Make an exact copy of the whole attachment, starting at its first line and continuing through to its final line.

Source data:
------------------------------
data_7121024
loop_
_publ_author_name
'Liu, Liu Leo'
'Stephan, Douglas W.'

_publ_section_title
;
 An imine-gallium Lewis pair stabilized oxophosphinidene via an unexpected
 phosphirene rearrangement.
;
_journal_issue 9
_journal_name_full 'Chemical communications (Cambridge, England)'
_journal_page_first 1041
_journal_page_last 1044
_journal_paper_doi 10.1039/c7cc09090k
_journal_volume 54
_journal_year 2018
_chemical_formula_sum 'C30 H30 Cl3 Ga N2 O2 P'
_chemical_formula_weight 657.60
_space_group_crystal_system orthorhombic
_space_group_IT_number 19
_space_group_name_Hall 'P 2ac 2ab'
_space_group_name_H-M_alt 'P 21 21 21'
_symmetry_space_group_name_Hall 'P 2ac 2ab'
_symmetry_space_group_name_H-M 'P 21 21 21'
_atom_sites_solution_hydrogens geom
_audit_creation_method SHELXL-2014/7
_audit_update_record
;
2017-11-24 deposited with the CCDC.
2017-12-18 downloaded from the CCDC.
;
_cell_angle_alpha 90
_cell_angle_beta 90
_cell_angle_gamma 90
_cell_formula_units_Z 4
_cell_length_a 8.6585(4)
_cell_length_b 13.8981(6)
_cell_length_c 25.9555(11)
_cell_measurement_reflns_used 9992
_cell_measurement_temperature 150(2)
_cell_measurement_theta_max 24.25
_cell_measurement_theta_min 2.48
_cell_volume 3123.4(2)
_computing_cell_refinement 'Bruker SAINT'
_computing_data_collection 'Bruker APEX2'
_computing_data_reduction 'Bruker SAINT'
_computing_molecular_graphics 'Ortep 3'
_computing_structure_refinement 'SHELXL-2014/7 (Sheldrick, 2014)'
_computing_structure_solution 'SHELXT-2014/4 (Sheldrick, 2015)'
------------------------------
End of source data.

data_7121024
loop_
_publ_author_name
'Liu, Liu Leo'
'Stephan, Douglas W.'

_publ_section_title
;
 An imine-gallium Lewis pair stabilized oxophosphinidene via an unexpected
 phosphirene rearrangement.
;
_journal_issue 9
_journal_name_full 'Chemical communications (Cambridge, England)'
_journal_page_first 1041
_journal_page_last 1044
_journal_paper_doi 10.1039/c7cc09090k
_journal_volume 54
_journal_year 2018
_chemical_formula_sum 'C30 H30 Cl3 Ga N2 O2 P'
_chemical_formula_weight 657.60
_space_group_crystal_system orthorhombic
_space_group_IT_number 19
_space_group_name_Hall 'P 2ac 2ab'
_space_group_name_H-M_alt 'P 21 21 21'
_symmetry_space_group_name_Hall 'P 2ac 2ab'
_symmetry_space_group_name_H-M 'P 21 21 21'
_atom_sites_solution_hydrogens geom
_audit_creation_method SHELXL-2014/7
_audit_update_record
;
2017-11-24 deposited with the CCDC.
2017-12-18 downloaded from the CCDC.
;
_cell_angle_alpha 90
_cell_angle_beta 90
_cell_angle_gamma 90
_cell_formula_units_Z 4
_cell_length_a 8.6585(4)
_cell_length_b 13.8981(6)
_cell_length_c 25.9555(11)
_cell_measurement_reflns_used 9992
_cell_measurement_temperature 150(2)
_cell_measurement_theta_max 24.25
_cell_measurement_theta_min 2.48
_cell_volume 3123.4(2)
_computing_cell_refinement 'Bruker SAINT'
_computing_data_collection 'Bruker APEX2'
_computing_data_reduction 'Bruker SAINT'
_computing_molecular_graphics 'Ortep 3'
_computing_structure_refinement 'SHELXL-2014/7 (Sheldrick, 2014)'
_computing_structure_solution 'SHELXT-2014/4 (Sheldrick, 2015)'